Take the 2-minute tour ×
Stack Overflow is a question and answer site for professional and enthusiast programmers. It's 100% free, no registration required.

I thought (and still Contino not understand why the difference) this code:

def categories(self):
    cur=self.con.execute('select category from cc');
    for d in cur:
        return d[0]

was equivalent to this other:

def categories(self):
    cur=self.con.execute('select category from cc');
    return [d[0] for d in cur]

But when I replace one by another in my code I got an error in other place of the code:

  File "C:\Users\CG\Desktop\Google Drive\Sci&Tech\projects\naivebayes\main.py", line 226, in post
    spam_result = nb.classify(given_sentence)
  File "C:\Users\CG\Desktop\Google Drive\Sci&Tech\projects\naivebayes\main.py", line 204, in classify
    if cat==best: continue
UnboundLocalError: local variable 'best' referenced before assignment

Why this happen? Why the two piece of code aren't equivalent?

Entire code:

# -*- coding: utf-8 -*-
# -*- coding: utf-8 -*-

import sqlite3

import USSSALoader

import random

from pysqlite2 import dbapi2 as sqlite

import re

import math

def getfeatures(doc):
  # Split the words by non-alpha characters
  words=[s.lower() for s in splitter.split(doc)
          if len(s)>2 and len(s)<20]
  # Return the unique set of words only
#  return dict([(w,1) for w in words]).iteritems()
  return dict([(w,1) for w in words])

class classifier:
  def __init__(self,getfeatures, filename=None):
    # Counts of feature/category combinations
    # Counts of documents in each category

#  def setdb(self,dbfile):
#    self.con=sqlite3.connect(":memory:")
    self.con.execute('create table if not exists fc(feature,category,count)')
    self.con.execute('create table if not exists cc(category,count)')

  def incf(self,f,cat):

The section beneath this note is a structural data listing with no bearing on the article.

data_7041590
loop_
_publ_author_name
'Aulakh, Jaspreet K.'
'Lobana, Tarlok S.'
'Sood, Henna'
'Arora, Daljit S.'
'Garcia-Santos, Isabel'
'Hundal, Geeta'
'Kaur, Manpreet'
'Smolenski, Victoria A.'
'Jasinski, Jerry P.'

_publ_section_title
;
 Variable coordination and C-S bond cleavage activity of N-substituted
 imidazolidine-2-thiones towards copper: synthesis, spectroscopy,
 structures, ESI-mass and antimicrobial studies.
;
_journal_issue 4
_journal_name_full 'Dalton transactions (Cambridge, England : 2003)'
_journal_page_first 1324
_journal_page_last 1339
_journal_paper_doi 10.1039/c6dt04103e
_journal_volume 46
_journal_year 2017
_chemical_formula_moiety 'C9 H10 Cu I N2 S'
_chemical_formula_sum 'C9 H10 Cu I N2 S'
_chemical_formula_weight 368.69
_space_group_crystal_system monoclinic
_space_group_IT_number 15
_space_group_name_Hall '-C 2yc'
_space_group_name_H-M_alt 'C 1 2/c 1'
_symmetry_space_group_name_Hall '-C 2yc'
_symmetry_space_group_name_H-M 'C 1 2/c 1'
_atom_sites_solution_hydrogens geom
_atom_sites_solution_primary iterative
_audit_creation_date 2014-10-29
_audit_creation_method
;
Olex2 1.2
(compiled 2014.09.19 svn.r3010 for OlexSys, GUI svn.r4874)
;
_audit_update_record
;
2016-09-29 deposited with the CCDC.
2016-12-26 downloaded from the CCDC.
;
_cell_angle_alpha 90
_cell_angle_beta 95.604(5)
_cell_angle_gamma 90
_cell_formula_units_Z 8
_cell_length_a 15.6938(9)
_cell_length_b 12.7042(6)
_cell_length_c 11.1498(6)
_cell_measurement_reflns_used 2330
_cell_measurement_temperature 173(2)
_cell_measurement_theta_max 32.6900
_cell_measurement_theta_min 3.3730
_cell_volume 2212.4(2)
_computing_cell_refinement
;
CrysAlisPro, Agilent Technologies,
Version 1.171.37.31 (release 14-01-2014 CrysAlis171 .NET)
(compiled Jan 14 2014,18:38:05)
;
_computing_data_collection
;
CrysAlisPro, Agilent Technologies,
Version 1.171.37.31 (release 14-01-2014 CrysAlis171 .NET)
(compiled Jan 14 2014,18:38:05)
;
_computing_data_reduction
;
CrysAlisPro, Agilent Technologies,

if count==0:
      self.con.execute("insert into fc values ('%s','%s',1)" % (f,cat))
        "update fc set count=%d where feature='%s' and category='%s'"
        % (count+1,f,cat))

  def fcount(self,f,cat):
      'select count from fc where feature="%s" and category="%s"'
    if res==None: return 0
    else: return float(res[0])

  def incc(self,cat):
    if count==0:
      self.con.execute("insert into cc values ('%s',1)" % (cat))
      self.con.execute("update cc set count=%d where category='%s'"
                       % (count+1,cat))

  def catcount(self,cat):
    res=self.con.execute('select count from cc where category="%s"'
    if res==None: return 0
    else: return float(res[0])

  def categories(self):
    cur=self.con.execute('select category from cc');
#    return [d[0] for d in cur]
    for d in cur:
 #       print "d =", d
  #      print "d[0] =", d[0]
        return d[0]

  def totalcount(self):
    res=self.con.execute('select sum(count) from cc').fetchone();
    if res==None: return 0
    print "res=self.con.execute('select * FROM cc').fetchall(); = ", self.con.execute('select * FROM cc').fetchall();
    print 'res sum(count) = ', res
    print 'res[0] = ', res[0]
    return res[0]

  def train(self,item,cat):
    # Increment the count for every feature with this category
    for f in features:
##    for f in features:
    # Increment the count for this category

  def fprob(self,f,cat):
    if self.catcount(cat)==0: return 0
    # The total number of times this feature appeared in this
    # category divided by the total number of items in this category
    return self.fcount(f,cat)/self.catcount(cat)

  def weightedprob(self,f,cat,prf,weight=1.0,ap=0.5):
    # Calculate current probability
    # Count the number of times this feature has appeared in
    # all categories